Most travelers have heard about dengue but don’t really know what it is or how bad it can be. The nickname, breakbone fever, gives people a clue. Dengue is a viral infection that is transmitted by infected mosquito bites and is endemic throughout the tropics and subtropics. That means it is common in Mexico, Central and South America, Caribbean, South Asia, Southeast Asia, Africa, and northeastern Australia. Over 100 countries have a risk of dengue. According to the WHO, about half of the world’s population is now at risk for dengue. Over the last few years, I’ve met many U.S. families returning from their trips worried about dengue or knew someone who recently got infected with dengue. It is a leading cause of fever in returning travelers.
Dengue is a mean and smart virus. It is more common in urban areas, as opposed to rural areas. And the mosquitoes that carry dengue like to bite during the daytime as opposed to the nighttime. There are 4 types of dengue viruses. This means that many people who live in endemic country get infected with dengue more than once. About 75% of people who get infected with dengue virus have no symptoms at all. The rest, however, can develop a range of different symptoms, including fever, nausea/vomiting, abdominal pain, severe headache and eye pain, joint and bone pain, rash, and easy bleeding. The incubation period ranges from 3-14 days.
Here’s the scary part. As many as 5% of people who get dengue develop SEVERE DISEASE, which is called dengue hemorrhagic fever and dengue shock syndrome. Children are more vulnerable to severe disease and more likely to die. And people who had dengue in the past are more at risk for severe disease if they get infected with a different type of dengue virus a second time. Dengue can cause leaky blood vessels which can lead to extra fluid in the lungs and abdomen and SHOCK. Severe dengue also causes bleeding from GI tract, which shows up as bloody emesis or bloody/dark black stools. Dengue can also cause hepatitis, pancreatitis, myocarditis, and encephalitis.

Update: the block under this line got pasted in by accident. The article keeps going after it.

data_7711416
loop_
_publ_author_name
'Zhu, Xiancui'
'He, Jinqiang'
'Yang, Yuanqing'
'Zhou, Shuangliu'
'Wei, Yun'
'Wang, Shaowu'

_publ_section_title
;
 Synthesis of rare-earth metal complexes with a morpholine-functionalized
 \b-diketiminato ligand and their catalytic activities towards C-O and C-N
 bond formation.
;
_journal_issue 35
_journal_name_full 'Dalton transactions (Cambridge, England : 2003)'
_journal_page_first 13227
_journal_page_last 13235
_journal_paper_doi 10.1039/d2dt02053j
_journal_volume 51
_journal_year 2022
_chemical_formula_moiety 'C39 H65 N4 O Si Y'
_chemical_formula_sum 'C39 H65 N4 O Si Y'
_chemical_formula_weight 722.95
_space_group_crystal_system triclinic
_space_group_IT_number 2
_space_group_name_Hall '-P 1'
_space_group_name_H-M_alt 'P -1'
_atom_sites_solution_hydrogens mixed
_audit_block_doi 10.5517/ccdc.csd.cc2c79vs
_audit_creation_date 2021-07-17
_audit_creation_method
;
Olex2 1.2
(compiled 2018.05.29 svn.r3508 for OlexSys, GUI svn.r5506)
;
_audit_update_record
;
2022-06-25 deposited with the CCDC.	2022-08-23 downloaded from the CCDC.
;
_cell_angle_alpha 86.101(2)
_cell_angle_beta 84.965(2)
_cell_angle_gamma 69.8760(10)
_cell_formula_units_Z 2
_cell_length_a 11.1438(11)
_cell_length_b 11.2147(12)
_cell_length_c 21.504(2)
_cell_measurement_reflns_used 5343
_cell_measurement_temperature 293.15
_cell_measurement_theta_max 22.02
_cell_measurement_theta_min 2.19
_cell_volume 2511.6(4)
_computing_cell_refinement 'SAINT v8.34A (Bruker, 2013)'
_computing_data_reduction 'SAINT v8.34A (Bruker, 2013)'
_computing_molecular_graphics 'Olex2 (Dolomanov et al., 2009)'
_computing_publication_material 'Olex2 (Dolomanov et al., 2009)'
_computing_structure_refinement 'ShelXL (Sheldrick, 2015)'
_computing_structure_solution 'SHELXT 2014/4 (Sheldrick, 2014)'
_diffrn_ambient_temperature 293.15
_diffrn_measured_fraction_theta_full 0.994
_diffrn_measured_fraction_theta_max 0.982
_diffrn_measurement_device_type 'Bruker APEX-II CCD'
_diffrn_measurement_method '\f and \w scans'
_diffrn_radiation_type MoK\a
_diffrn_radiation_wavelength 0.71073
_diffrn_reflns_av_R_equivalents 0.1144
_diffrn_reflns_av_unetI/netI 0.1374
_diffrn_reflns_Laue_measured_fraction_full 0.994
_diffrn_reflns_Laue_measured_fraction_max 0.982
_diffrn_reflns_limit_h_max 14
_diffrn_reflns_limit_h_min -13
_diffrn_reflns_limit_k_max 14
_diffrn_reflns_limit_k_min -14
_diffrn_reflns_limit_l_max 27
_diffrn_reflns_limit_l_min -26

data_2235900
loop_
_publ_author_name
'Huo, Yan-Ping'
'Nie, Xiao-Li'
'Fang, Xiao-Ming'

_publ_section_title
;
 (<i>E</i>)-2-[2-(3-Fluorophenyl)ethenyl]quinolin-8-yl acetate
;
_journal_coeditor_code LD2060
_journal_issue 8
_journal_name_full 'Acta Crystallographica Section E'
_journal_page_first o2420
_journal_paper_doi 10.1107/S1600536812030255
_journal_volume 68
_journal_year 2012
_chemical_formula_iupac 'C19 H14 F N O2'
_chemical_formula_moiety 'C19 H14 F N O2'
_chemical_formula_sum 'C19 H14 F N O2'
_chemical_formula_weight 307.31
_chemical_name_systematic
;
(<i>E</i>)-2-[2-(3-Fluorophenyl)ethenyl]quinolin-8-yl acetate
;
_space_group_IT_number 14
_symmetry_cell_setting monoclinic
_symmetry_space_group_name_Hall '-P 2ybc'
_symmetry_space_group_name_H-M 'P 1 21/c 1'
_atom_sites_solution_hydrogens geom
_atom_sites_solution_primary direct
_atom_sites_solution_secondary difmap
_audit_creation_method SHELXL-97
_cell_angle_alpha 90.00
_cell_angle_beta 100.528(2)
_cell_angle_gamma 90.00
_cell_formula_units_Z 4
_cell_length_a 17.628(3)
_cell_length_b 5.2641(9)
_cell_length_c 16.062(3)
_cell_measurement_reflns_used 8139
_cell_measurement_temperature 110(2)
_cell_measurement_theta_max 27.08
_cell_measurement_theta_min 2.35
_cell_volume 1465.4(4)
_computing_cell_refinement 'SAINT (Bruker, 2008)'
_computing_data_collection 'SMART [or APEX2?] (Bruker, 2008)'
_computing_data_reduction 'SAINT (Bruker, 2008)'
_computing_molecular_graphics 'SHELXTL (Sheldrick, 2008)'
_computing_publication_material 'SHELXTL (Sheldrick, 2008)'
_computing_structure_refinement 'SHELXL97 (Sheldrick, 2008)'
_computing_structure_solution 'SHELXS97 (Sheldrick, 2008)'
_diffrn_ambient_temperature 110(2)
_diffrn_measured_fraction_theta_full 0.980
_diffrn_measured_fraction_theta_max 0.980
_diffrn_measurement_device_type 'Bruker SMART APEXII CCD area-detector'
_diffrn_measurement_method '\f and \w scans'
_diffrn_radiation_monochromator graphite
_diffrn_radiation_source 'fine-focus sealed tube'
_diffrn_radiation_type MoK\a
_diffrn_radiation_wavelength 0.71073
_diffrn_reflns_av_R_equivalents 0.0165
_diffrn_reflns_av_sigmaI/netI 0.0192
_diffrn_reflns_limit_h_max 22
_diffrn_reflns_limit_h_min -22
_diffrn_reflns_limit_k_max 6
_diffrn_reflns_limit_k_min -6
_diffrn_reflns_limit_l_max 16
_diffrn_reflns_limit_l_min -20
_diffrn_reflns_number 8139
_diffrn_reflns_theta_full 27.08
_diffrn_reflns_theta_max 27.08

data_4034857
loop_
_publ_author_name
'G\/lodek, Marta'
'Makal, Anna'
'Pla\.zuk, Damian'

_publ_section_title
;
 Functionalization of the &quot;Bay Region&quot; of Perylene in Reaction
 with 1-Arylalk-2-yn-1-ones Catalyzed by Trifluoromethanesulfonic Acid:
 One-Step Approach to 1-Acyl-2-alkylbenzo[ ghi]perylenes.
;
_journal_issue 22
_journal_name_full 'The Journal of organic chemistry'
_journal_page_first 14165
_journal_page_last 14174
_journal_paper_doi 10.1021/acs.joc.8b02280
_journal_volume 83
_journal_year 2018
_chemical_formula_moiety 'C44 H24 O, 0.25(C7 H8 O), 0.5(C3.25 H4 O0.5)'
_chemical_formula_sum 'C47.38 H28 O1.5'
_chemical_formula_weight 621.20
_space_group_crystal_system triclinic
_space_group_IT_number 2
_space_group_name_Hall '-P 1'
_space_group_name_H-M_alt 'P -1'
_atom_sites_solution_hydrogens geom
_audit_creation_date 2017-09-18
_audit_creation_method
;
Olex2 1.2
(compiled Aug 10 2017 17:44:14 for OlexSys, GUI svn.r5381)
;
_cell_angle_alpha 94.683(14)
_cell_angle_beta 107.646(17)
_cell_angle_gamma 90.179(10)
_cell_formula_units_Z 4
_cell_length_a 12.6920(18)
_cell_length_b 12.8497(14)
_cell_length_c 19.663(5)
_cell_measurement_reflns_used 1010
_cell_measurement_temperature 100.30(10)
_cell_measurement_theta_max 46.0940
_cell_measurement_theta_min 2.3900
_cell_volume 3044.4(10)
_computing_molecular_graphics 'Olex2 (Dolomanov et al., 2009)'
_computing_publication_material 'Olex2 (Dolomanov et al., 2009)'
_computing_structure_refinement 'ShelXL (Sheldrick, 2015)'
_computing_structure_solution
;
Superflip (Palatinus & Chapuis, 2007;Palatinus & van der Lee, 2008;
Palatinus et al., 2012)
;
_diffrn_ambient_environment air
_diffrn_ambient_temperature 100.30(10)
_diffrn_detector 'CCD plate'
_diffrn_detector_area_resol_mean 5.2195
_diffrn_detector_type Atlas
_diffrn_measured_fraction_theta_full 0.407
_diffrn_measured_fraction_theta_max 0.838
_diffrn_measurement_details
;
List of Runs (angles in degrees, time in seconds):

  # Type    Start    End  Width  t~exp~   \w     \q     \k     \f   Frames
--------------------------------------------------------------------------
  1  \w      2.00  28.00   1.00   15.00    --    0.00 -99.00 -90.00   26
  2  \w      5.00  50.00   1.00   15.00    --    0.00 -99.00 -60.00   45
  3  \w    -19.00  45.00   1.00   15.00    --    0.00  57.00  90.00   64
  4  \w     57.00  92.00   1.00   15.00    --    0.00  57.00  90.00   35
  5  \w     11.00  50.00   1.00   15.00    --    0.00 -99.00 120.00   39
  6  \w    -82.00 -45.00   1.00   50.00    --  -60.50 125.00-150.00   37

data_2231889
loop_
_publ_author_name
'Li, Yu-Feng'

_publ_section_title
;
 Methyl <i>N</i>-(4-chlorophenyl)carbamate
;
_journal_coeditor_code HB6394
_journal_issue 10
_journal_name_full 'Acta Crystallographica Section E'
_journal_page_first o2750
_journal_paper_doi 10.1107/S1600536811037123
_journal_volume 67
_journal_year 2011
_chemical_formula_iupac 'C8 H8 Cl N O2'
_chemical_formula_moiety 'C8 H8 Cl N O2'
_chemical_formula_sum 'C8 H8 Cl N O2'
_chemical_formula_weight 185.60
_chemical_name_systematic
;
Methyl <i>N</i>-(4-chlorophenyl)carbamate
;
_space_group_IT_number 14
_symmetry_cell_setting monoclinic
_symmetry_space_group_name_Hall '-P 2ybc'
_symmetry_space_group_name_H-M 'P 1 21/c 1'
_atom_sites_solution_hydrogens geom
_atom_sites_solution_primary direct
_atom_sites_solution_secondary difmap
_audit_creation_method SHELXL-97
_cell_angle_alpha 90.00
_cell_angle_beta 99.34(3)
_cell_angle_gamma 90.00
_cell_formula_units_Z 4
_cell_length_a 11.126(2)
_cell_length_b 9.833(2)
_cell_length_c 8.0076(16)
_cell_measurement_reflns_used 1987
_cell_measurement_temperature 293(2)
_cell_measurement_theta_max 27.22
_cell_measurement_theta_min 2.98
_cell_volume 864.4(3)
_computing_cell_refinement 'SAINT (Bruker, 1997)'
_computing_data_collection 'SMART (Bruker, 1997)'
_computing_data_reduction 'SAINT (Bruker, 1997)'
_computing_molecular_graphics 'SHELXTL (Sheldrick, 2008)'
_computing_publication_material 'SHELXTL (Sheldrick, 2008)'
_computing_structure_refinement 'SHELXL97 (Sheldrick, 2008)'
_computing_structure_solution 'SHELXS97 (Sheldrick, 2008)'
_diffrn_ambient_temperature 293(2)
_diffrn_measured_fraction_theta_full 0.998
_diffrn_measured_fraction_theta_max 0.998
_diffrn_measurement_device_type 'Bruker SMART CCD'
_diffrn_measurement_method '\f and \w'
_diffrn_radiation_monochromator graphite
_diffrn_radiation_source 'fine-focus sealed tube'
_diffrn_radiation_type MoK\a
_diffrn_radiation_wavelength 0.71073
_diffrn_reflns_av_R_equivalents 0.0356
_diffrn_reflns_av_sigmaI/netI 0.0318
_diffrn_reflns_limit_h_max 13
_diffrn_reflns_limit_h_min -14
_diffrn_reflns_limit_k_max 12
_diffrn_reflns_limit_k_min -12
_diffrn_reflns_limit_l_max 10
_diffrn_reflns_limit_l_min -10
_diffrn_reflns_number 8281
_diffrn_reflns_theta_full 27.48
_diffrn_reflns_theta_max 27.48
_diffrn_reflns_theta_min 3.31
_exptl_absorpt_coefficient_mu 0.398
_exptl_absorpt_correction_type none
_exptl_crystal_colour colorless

There are currently no licensed vaccines, prophylactic medications, or antivirals in the U.S. that protects us from dengue. However, I learned at a recent international travel medicine conference that there are a few promising dengue vaccines in the pipeline. The best way to prevent dengue currently is to AVOID MOSQUITO BITES by doing the following:
1. Use insect repellant, such as 20-30% DEET.
2. Wear loose clothing that covers exposed skin. Clothing can also be pre-treated with permethrin, which will give extra protection.
3. Stay in places with window and door screens, bed netting, or air-conditioning.
4. Cover or avoid having standing or open water containers around the place you are staying in. These are breeding grounds for mosquitoes.
What do you do if you or your child has a fever and develops other symptoms worrisome for dengue within 2 weeks after you return from your trip? Go see your doctor right away. There are blood tests available than can tell whether you have dengue. Many cases of dengue can be mild and be treated supportively at home. But knowing the signs of severe dengue and getting EARLY appropriate treatment can be life-saving.